Will undergoes an experimental operation (retinal stem cell transplant) in the hopes of gaining full eyesight. The surgery is very risky, and not just for the reasons you might think. If successful, Will will have eyesight for the first time in his life. The visual cortex of his brain has developed differently than that of someone with eyesight and the learning curve (and adjustment to the flood of new information) will be steep. Fewer than 20 people have gone from total blindness to sight (an actual statistic, which we see in the author’s extensive note on his research). Will’s dad, a doctor, warns Will against the surgery, worried what it will do to him, mentally, if he can suddenly see. But he goes ahead with the surgery, which is successful. Before long, Will can see that Cecily has a birthmark, but he doesn’t think anything of it, really, other than noting her face looks different from other faces he’s seeing. For Will, who has never seen anything before, he just kind of catalogs her face as unlike others, but doesn’t judge her. He still feels she’s beautiful, which was his impression of her before he could see her. He certainly doesn’t see it as a “disfigurement,” which is his mother’s word. He calls it her beauty mark. But, even though he doesn’t suddenly want nothing to do with Cecily because of how she looks, he does feel completely lied to by Cecily and all of their friends. He feels he can’t trust them now. As he notes, everyone is always anxious to describe every single detail of everything to him. So why did they leave out Cecily’s birthmark?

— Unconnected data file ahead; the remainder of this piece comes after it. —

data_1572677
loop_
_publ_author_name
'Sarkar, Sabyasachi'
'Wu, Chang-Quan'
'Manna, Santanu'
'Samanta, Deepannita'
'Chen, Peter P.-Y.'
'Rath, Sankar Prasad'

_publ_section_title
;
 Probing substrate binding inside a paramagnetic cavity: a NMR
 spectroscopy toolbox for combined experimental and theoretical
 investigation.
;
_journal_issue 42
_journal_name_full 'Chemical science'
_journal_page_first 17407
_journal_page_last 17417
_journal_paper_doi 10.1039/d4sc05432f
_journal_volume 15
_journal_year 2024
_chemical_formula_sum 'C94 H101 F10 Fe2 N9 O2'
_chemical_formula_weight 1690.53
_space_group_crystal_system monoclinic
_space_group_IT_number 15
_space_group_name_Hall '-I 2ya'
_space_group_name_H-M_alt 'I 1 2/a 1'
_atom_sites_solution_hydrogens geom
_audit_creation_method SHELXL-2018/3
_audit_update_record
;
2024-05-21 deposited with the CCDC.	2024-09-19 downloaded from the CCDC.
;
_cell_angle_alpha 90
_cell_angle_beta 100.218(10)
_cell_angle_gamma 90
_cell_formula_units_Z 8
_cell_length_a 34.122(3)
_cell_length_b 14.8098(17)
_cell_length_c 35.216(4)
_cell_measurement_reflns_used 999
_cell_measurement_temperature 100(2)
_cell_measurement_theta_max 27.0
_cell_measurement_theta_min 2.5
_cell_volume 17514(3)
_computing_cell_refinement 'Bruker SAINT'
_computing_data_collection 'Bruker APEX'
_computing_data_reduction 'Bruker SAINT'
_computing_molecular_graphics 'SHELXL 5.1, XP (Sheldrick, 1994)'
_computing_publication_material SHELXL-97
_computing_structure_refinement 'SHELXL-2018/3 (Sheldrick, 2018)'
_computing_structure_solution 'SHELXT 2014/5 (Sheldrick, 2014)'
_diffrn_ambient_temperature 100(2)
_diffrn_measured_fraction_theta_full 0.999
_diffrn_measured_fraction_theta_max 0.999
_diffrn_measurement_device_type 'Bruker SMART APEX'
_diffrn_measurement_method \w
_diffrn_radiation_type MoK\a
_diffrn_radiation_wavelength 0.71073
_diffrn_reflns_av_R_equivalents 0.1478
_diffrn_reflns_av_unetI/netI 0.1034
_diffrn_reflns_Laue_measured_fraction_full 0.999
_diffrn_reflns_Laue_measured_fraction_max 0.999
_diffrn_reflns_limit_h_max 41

Here’s the obvious discussion about this part of the book: Does the author make it feel like Will the only one who can find Cecily beautiful because he can’t see her (or doesn’t see her until quite late in their relationship)? Or that Will is the only one who can like her because he doesn’t know to think of her birthmark as offputting? Or that Will is the only one who can like her because he can “see beyond” her birthmark? Etc etc. I think Sundquist does a pretty good job of not making this storyline feel cliched, but there’s definitely room for discussion. I did spend a fair amount of time feeling sad that Cecily has such low self-esteem and obviously sees very little value in herself (she doesn’t think she’ll ever have a relationship, she doesn’t like pictures of herself, she worries she’ll hold Will back from winning as news anchor because no one will want her on the TV screen). I also spent a fair amount of time being SUPER irritated at Will’s cheerfully (and naively) optimistic mother, who seems to have ZERO clue about the process of going from being blind to having eyesight. You would think she would have educated herself more (especially given he’s been blind his whole life–she seems to have a fundamental misunderstanding of how his brain works and what his frames of reference may or may not include) or listened for two seconds to her doctor-husband who understands, and explains, the very complicated process Will’s brain is now undergoing.
Though the writing can be a little heavy-handed at times, overall this is an engaging story that seemed to avoid the pitfalls I worried about just based on reading the flap copy. It’s not often a YA book features a blind main character, and Will’s unique story of going from being blind to having eyesight may make readers consider this idea from a new perspective (if they think, as many do, that a blind person would of course want to be able to see). A humorous and thought-provoking read.
Review copy courtesy of the publisher
Publisher: Little, Brown Books for Young Readers
Publication date: 01/03/2017